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In this second part of my Financial Responsibility Amendments series (watch Part 1 here), I discuss the pressing need for financial responsibility amendments in the U.S. Constitution. I emphasize that our Constitution has been amended 27 times before, and can certainly be amended again. I firmly believe our nation urgently needs to establish clear guardrails for its financial management. I present three proposed amendments concerning our nation’s finances.
The first, which I’ve named the Financial Heritage Amendment, seeks to limit the term of government debt and prevent borrowing money just to pay off existing debt. It mandates that all public debt be settled within a specified timeframe.
The second, the Public Employees Fairness Amendment, tackles the power disparity between public employees and taxpayers. This amendment suggests a transition from defined benefit plans to defined contribution plans for public employees, ensuring a fair distribution of employment benefits.
The third, the Regulatory Responsibility Amendment, addresses the overwhelming number of federal rules and regulations introduced without explicit congressional consent. This amendment would necessitate Congress’s approval for new rules and regulations and set a timeframe for reviewing and approving existing ones. I stress the significance of enforcing these amendments and ensuring that citizens can seek their enforcement. I argue that our current system often lets agencies introduce regulations without adequate oversight.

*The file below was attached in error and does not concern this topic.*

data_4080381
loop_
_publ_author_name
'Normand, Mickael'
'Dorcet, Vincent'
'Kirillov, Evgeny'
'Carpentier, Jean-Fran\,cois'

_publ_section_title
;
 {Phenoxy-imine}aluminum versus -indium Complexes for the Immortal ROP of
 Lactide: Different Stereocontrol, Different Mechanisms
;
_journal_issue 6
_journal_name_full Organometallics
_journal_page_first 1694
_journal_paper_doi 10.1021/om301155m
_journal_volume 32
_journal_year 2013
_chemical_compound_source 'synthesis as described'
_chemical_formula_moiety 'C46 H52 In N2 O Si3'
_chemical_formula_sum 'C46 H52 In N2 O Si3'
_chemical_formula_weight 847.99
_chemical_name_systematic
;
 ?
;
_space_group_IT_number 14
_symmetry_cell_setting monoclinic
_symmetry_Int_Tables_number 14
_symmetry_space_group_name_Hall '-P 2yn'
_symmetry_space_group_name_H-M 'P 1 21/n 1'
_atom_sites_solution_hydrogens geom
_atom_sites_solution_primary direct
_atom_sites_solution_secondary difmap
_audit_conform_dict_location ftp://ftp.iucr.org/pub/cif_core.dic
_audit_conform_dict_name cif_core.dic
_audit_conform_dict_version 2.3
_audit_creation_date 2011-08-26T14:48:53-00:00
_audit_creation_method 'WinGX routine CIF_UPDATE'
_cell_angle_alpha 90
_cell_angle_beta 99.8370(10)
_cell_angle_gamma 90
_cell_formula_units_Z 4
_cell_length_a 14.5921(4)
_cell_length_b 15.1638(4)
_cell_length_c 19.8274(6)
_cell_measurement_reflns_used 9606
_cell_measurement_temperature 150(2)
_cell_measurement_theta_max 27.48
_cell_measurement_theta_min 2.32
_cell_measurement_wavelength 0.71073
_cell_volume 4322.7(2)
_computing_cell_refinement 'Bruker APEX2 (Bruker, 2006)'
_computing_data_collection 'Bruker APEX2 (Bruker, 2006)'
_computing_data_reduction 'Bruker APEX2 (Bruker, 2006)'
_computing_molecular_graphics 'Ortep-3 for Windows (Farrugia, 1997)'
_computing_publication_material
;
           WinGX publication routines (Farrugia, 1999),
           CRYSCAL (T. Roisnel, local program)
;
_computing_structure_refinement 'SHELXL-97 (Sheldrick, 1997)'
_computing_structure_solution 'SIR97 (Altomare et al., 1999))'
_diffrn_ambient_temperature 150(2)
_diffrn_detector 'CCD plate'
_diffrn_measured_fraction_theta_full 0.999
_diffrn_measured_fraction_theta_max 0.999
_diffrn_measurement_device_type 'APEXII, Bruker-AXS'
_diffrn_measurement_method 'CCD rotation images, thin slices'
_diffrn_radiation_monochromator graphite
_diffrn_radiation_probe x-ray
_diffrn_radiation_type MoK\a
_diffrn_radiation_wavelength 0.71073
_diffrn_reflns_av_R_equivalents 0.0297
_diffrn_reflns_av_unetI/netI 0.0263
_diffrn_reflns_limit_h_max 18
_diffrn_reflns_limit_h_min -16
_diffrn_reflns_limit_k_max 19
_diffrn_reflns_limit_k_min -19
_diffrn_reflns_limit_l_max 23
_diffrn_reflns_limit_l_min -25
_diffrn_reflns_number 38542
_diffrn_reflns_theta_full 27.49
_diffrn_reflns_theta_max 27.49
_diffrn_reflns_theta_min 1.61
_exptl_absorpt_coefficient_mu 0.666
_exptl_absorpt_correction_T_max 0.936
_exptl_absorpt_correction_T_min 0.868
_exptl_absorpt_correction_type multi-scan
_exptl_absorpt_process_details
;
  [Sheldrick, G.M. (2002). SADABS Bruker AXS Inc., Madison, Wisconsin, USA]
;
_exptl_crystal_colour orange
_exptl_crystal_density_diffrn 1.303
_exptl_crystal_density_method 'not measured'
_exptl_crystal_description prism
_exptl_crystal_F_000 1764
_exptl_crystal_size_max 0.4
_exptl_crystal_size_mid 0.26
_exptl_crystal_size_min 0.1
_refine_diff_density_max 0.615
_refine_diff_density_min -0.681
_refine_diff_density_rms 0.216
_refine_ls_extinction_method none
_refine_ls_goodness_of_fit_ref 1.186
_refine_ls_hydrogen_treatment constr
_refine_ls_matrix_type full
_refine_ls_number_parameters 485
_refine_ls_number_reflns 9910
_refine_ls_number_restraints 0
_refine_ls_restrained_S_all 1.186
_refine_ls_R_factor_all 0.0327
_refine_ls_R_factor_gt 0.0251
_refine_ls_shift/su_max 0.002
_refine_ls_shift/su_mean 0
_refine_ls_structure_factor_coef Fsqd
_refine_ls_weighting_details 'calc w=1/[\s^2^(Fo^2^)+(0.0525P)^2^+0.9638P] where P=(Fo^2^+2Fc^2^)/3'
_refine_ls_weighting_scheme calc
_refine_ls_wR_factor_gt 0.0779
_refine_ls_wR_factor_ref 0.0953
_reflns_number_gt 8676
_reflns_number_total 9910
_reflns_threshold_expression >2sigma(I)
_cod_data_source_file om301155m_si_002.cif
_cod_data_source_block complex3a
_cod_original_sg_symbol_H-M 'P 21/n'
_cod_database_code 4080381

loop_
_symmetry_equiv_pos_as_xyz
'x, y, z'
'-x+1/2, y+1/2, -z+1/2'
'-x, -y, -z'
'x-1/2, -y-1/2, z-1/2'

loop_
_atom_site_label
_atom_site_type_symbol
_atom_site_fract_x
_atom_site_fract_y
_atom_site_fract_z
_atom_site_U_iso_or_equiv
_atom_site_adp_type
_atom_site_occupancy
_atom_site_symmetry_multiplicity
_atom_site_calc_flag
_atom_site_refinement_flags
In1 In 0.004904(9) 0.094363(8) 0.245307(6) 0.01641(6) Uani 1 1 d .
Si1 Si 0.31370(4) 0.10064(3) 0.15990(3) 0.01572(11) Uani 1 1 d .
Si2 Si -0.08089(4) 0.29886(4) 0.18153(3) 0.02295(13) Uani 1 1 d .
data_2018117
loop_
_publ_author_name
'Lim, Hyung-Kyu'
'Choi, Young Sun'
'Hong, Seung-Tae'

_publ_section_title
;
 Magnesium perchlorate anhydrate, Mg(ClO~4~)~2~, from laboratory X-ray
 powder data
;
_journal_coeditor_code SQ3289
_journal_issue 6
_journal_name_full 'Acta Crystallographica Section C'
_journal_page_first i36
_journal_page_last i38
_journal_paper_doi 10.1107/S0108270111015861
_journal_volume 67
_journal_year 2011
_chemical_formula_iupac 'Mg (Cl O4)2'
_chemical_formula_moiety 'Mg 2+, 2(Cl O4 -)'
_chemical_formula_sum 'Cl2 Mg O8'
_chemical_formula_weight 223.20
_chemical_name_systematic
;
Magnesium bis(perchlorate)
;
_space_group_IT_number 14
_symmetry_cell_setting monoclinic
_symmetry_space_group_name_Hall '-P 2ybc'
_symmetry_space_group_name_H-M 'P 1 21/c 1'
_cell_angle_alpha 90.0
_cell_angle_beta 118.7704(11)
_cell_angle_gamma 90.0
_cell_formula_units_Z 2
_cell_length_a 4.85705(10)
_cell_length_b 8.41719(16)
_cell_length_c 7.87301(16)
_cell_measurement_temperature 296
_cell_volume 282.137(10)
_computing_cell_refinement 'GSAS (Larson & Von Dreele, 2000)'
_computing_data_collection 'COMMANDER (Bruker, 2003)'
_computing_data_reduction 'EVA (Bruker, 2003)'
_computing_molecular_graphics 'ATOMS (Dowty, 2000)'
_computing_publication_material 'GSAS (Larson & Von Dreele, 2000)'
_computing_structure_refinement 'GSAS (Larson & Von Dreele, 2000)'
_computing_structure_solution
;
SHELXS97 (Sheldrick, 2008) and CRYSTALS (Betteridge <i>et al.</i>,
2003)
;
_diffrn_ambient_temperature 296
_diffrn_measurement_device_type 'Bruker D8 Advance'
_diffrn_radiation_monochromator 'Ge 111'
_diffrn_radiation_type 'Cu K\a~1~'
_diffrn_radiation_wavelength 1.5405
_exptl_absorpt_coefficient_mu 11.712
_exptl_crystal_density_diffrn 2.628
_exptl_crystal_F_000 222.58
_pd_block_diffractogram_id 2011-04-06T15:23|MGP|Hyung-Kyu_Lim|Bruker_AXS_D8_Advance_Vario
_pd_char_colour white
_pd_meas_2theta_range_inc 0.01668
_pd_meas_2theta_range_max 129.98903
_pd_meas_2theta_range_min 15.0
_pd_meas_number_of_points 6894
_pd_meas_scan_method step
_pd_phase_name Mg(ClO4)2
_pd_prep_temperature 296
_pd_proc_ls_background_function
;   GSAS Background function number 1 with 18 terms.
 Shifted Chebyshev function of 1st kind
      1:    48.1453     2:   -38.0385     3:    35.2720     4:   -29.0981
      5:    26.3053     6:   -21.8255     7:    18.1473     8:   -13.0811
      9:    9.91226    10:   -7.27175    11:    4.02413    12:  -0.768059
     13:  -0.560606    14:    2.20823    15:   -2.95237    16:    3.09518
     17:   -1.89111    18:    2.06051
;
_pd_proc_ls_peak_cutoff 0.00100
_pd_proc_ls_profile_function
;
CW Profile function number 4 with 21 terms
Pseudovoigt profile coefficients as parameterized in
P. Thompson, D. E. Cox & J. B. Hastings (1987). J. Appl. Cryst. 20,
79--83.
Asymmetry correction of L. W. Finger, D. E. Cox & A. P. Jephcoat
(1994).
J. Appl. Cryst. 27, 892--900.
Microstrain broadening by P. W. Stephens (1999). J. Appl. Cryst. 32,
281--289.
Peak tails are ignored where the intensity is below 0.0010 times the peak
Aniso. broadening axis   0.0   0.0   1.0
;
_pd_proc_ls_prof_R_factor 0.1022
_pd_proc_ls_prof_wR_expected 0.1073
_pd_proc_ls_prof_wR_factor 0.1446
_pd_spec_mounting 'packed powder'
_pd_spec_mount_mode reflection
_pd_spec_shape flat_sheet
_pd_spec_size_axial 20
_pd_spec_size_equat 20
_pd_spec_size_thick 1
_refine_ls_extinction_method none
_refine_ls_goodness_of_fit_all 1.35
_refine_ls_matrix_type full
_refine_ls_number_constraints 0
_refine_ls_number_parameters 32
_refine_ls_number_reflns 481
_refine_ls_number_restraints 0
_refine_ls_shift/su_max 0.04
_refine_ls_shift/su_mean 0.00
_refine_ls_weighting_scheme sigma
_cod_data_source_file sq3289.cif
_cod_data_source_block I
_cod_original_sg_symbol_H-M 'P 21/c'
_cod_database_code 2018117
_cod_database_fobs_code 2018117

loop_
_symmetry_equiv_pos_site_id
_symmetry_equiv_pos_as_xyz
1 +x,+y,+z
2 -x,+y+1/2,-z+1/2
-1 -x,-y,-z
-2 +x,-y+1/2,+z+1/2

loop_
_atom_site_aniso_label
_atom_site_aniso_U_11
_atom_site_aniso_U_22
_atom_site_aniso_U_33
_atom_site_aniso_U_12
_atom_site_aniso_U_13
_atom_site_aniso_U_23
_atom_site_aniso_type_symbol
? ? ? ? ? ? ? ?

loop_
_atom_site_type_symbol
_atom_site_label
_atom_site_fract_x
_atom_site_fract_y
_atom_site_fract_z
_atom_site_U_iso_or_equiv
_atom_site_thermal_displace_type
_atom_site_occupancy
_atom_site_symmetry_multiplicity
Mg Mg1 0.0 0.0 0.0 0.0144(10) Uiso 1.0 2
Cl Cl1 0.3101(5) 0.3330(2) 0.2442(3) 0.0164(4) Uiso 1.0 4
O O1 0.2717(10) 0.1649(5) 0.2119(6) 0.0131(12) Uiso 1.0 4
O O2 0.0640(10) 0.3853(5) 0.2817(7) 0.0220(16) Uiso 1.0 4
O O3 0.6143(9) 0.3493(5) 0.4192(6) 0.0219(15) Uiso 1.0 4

Throughout my discussions, I underscore the urgency of addressing our nation’s financial management and urge listeners to support these crucial reforms. I also delve into the constraints and prerequisites for executive orders issued by the President. I explain that executive orders have a lifespan of two years unless Congress approves them, and the President can’t reissue the same order without such approval. However, internal regulations that don’t impact the public are exempted.
I also highlight the essential right of citizens to enforce the Constitution through legal channels. Our discussions often pivot to the financial freedom amendments, which I believe can pave the way for financial freedom and liberty for our future generations.
I recognize the complexity of these amendments and invite listeners to check out a comprehensive written version of the Financial Responsibility Amendments. I’m also open to feedback and suggestions from responsible individuals to fine-tune the amendment wording. I genuinely believe these financial responsibility amendments transcend party lines and can resonate with both liberals and conservatives.
Acknowledging my age, I pass the baton to the younger generation, trusting them to continue this vital mission. Our discussions often touch upon the current political climate, suggesting that Republicans might be more receptive to these financial responsibility amendments. However, I stress that every American should be alarmed by our nation’s spending habits and recognize the dire need for financial checks and balances. I remain hopeful that, united, we can successfully implement these amendments.
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